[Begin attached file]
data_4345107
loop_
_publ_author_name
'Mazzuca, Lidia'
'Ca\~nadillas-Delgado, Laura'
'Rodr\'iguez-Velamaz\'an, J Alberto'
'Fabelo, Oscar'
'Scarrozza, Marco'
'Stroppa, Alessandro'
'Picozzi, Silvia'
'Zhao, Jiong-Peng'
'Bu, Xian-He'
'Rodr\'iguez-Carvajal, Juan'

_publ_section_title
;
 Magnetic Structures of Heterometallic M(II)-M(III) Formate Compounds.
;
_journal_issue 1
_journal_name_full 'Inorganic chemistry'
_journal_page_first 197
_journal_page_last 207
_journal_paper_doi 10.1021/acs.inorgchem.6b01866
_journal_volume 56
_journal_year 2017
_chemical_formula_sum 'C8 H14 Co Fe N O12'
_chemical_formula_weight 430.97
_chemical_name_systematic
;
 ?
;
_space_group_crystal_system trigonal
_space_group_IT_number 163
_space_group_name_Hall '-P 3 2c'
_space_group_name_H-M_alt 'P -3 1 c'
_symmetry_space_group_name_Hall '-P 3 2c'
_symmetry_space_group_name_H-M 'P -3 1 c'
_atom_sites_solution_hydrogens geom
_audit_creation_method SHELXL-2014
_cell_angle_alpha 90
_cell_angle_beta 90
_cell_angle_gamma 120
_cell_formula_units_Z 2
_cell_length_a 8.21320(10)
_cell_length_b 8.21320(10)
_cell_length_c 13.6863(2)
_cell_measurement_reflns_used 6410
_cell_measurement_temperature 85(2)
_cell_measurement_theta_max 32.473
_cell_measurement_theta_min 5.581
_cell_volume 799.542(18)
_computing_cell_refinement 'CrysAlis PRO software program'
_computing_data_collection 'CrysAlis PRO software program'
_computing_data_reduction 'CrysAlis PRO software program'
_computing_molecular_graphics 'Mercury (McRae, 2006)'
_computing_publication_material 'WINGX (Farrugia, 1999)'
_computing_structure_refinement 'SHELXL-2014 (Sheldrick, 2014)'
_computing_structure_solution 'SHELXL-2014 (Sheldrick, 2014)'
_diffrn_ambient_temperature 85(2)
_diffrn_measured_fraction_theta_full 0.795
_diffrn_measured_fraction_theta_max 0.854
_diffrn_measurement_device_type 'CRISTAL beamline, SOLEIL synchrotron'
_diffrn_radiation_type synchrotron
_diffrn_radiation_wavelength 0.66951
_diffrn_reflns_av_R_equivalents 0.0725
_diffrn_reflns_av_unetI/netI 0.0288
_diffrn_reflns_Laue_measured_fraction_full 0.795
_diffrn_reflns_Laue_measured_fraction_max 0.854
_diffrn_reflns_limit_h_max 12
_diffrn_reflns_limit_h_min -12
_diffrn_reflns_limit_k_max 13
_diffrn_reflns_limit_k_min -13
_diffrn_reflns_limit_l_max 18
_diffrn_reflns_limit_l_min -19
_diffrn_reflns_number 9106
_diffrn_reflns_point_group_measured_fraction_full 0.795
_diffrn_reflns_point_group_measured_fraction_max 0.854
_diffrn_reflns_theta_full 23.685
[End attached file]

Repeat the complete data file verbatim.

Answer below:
data_4345107
loop_
_publ_author_name
'Mazzuca, Lidia'
'Ca\~nadillas-Delgado, Laura'
'Rodr\'iguez-Velamaz\'an, J Alberto'
'Fabelo, Oscar'
'Scarrozza, Marco'
'Stroppa, Alessandro'
'Picozzi, Silvia'
'Zhao, Jiong-Peng'
'Bu, Xian-He'
'Rodr\'iguez-Carvajal, Juan'

_publ_section_title
;
 Magnetic Structures of Heterometallic M(II)-M(III) Formate Compounds.
;
_journal_issue 1
_journal_name_full 'Inorganic chemistry'
_journal_page_first 197
_journal_page_last 207
_journal_paper_doi 10.1021/acs.inorgchem.6b01866
_journal_volume 56
_journal_year 2017
_chemical_formula_sum 'C8 H14 Co Fe N O12'
_chemical_formula_weight 430.97
_chemical_name_systematic
;
 ?
;
_space_group_crystal_system trigonal
_space_group_IT_number 163
_space_group_name_Hall '-P 3 2c'
_space_group_name_H-M_alt 'P -3 1 c'
_symmetry_space_group_name_Hall '-P 3 2c'
_symmetry_space_group_name_H-M 'P -3 1 c'
_atom_sites_solution_hydrogens geom
_audit_creation_method SHELXL-2014
_cell_angle_alpha 90
_cell_angle_beta 90
_cell_angle_gamma 120
_cell_formula_units_Z 2
_cell_length_a 8.21320(10)
_cell_length_b 8.21320(10)
_cell_length_c 13.6863(2)
_cell_measurement_reflns_used 6410
_cell_measurement_temperature 85(2)
_cell_measurement_theta_max 32.473
_cell_measurement_theta_min 5.581
_cell_volume 799.542(18)
_computing_cell_refinement 'CrysAlis PRO software program'
_computing_data_collection 'CrysAlis PRO software program'
_computing_data_reduction 'CrysAlis PRO software program'
_computing_molecular_graphics 'Mercury (McRae, 2006)'
_computing_publication_material 'WINGX (Farrugia, 1999)'
_computing_structure_refinement 'SHELXL-2014 (Sheldrick, 2014)'
_computing_structure_solution 'SHELXL-2014 (Sheldrick, 2014)'
_diffrn_ambient_temperature 85(2)
_diffrn_measured_fraction_theta_full 0.795
_diffrn_measured_fraction_theta_max 0.854
_diffrn_measurement_device_type 'CRISTAL beamline, SOLEIL synchrotron'
_diffrn_radiation_type synchrotron
_diffrn_radiation_wavelength 0.66951
_diffrn_reflns_av_R_equivalents 0.0725
_diffrn_reflns_av_unetI/netI 0.0288
_diffrn_reflns_Laue_measured_fraction_full 0.795
_diffrn_reflns_Laue_measured_fraction_max 0.854
_diffrn_reflns_limit_h_max 12
_diffrn_reflns_limit_h_min -12
_diffrn_reflns_limit_k_max 13
_diffrn_reflns_limit_k_min -13
_diffrn_reflns_limit_l_max 18
_diffrn_reflns_limit_l_min -19
_diffrn_reflns_number 9106
_diffrn_reflns_point_group_measured_fraction_full 0.795
_diffrn_reflns_point_group_measured_fraction_max 0.854
_diffrn_reflns_theta_full 23.685